What is a Content Delivery Network?

A CDN, or content delivery network, is a system that distributes static content of the website based on the geographic location of the users. That content may include webpages, pictures, videos, files, etc.

This will make your website’s content load faster globally, and is especially helpful when you have high amount of traffics all over the world.

Why you need a CDN?

When you visit a website, you are being loaded the content from that server. If you are not using CDN, you are going to put a tiny amount of stress to the server. That doesn’t really matter until you have tons of visitors, which can really bulk down your server and cause it to be very slow and unresponsive.

If you have big sites and people finding you sites loading slow, you probably going to hurt your visitors feeling and lose some business with them.

In addition to that, geographical location matter too. The further away (physically) the users requesting copies of content from a server, the more upsetting the result is.

How does it work?

Most of the CDN services have servers worldwide. What happen is CDN service provider caches the content to those servers and when the person visit your sites, it will load the content straight from the closest server.

For example, you visitor from Japan will be able to load your travel blog images straight from Tokyo, instead of the origin server from Boston. At the same time, the shorter the distance the faster the loading speed. As a result, it improved the overall performance of your site in the eyes of visitors.

So, now you have some basic understanding of the CDN, let’s dive in to the detail. You will usually get a DNS record from your CDN provider. And all you need to do is to replace the URLs of the pictures, videos and pages links within your website to the same source provided by your CDN provider. That’s how simple it is.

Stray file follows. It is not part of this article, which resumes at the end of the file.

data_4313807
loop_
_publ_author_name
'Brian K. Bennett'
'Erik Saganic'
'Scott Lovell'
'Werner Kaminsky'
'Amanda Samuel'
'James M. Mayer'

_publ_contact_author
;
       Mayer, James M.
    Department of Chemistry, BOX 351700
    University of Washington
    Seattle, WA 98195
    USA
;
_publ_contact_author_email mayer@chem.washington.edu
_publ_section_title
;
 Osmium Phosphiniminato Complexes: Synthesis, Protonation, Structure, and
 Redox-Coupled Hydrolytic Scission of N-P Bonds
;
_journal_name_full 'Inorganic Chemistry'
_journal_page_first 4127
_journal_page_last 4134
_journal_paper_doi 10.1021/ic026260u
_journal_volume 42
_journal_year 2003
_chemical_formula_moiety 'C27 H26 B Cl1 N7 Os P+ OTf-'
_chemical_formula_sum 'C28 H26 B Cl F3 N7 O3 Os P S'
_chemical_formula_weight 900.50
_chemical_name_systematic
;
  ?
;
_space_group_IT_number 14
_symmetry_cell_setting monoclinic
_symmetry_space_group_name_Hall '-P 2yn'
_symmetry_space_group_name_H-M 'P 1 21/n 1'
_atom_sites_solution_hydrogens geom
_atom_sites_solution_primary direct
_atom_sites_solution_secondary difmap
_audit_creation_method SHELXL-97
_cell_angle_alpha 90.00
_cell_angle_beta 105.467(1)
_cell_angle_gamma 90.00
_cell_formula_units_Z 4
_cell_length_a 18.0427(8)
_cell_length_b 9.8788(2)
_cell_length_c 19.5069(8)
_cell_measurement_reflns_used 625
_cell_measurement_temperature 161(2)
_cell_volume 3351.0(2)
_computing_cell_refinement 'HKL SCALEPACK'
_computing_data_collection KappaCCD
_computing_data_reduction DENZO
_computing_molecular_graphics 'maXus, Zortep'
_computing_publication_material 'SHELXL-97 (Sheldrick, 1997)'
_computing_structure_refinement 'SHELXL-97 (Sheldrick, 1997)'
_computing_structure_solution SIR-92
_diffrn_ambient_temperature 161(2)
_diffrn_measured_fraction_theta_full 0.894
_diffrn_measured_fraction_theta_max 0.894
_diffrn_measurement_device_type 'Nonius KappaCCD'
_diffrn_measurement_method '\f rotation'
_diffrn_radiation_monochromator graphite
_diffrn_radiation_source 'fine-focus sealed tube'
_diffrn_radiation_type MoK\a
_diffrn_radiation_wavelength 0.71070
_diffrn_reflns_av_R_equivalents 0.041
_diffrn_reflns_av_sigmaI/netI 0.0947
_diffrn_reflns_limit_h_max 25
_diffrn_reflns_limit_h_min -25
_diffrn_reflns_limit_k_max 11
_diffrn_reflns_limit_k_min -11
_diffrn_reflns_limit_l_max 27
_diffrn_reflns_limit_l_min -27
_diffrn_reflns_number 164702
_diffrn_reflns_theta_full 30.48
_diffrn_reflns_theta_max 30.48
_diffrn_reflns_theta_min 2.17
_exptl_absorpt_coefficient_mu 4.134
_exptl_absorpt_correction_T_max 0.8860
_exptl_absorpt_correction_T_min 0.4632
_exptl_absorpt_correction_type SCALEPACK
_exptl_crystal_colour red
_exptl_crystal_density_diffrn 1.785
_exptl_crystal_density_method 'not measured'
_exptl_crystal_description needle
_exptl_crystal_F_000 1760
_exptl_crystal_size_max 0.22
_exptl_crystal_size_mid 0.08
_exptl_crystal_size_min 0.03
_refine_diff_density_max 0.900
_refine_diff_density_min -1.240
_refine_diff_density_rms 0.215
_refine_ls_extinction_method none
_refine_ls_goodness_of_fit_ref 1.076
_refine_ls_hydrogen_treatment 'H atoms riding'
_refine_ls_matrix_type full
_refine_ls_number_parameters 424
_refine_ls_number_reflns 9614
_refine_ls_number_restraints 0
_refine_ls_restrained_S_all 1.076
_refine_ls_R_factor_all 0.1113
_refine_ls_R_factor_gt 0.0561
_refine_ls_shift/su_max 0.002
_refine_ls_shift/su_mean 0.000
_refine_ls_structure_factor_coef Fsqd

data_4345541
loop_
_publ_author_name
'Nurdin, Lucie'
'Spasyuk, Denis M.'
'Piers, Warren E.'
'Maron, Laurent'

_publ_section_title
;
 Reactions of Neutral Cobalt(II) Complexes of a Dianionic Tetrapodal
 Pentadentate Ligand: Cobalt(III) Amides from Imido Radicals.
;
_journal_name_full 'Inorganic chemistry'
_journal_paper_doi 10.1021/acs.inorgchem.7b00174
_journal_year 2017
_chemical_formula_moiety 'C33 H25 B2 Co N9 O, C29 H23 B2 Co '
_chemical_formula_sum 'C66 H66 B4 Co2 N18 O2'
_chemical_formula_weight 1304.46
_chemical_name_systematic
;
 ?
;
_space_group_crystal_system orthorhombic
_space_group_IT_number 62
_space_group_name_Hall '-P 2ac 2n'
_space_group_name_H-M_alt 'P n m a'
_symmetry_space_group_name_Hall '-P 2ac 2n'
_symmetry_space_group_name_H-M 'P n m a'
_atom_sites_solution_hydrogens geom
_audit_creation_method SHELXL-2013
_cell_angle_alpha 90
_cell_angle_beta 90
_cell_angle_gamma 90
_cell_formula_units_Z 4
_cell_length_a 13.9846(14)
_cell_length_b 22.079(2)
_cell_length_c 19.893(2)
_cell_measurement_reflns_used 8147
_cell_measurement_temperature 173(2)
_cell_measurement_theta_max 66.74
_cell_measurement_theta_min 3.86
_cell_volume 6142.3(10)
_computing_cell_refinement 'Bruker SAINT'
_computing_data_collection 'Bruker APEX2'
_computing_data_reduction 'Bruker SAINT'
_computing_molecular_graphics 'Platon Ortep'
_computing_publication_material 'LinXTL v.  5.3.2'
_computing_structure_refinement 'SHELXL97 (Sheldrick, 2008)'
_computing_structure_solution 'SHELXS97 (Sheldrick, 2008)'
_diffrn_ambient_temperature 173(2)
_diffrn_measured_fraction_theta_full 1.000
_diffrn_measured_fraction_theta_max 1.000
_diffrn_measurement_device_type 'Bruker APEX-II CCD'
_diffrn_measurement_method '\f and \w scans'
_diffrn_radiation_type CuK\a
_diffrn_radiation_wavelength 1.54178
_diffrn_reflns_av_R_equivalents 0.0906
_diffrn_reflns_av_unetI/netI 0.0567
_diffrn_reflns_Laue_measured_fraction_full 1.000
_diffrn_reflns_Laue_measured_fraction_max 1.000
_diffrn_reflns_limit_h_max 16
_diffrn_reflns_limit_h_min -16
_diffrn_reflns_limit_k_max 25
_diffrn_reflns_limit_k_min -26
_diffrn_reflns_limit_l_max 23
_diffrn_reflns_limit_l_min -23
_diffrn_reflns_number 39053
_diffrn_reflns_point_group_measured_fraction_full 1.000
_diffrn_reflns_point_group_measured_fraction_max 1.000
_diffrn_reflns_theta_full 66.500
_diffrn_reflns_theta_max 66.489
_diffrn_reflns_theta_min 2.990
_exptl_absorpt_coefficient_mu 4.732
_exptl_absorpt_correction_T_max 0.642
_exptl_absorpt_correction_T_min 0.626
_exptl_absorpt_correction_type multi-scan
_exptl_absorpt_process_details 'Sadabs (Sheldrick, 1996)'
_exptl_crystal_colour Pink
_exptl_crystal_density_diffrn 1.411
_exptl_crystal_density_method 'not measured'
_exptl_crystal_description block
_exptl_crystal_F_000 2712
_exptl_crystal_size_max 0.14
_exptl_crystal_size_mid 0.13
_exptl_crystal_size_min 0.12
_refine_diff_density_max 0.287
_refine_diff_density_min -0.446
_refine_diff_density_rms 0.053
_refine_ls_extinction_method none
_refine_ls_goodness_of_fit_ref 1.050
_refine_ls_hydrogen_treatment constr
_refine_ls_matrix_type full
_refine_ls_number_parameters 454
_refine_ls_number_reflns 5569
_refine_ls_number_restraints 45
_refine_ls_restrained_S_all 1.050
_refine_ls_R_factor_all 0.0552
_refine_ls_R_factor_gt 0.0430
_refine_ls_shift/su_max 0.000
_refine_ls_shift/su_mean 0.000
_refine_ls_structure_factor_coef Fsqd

Most of the time, you can either upload the content manually or letting your CDN provider fetch your site’s content automatically from your server. For example, you have a background image URL as http://yourwebsite.com/image/background.png, it will later be changed into http://cdn.yourcdnprovider.com/image/background.png.

Type of CDN

There are two types of CDNs, push and pull.

Push CDN
When you push a server, it mean that you are actually pushing/uploading the entire site’s static content to the CDN server beforehand.
Pull CDN
Pull server, on the other hand, is uploading part of the content upon requesting. For example, if someone from different country has visited your page for the very first time, your CDN server will then have to pull the particular page for the rest of the visitors in the same area. And yes, the first person may experience no improvement in loading speed.

Editor recommendation

As more and more people are looking for efficient and inexpensive way of boosting up site loading time, there are a number of relatively affordable CDNs in the market. Also, many hosting providers has featured their CDNs as part of the packages now.

Bonus: If you are not interested to the paid services, you can set up your own Free CDN on your server too. We will talk about it in the future, but there are plenty of great articles out there about how to setup a CDN on your website.

If you are looking for CDN services, I personally recommend one of the best CDN service that works perfectly on me.


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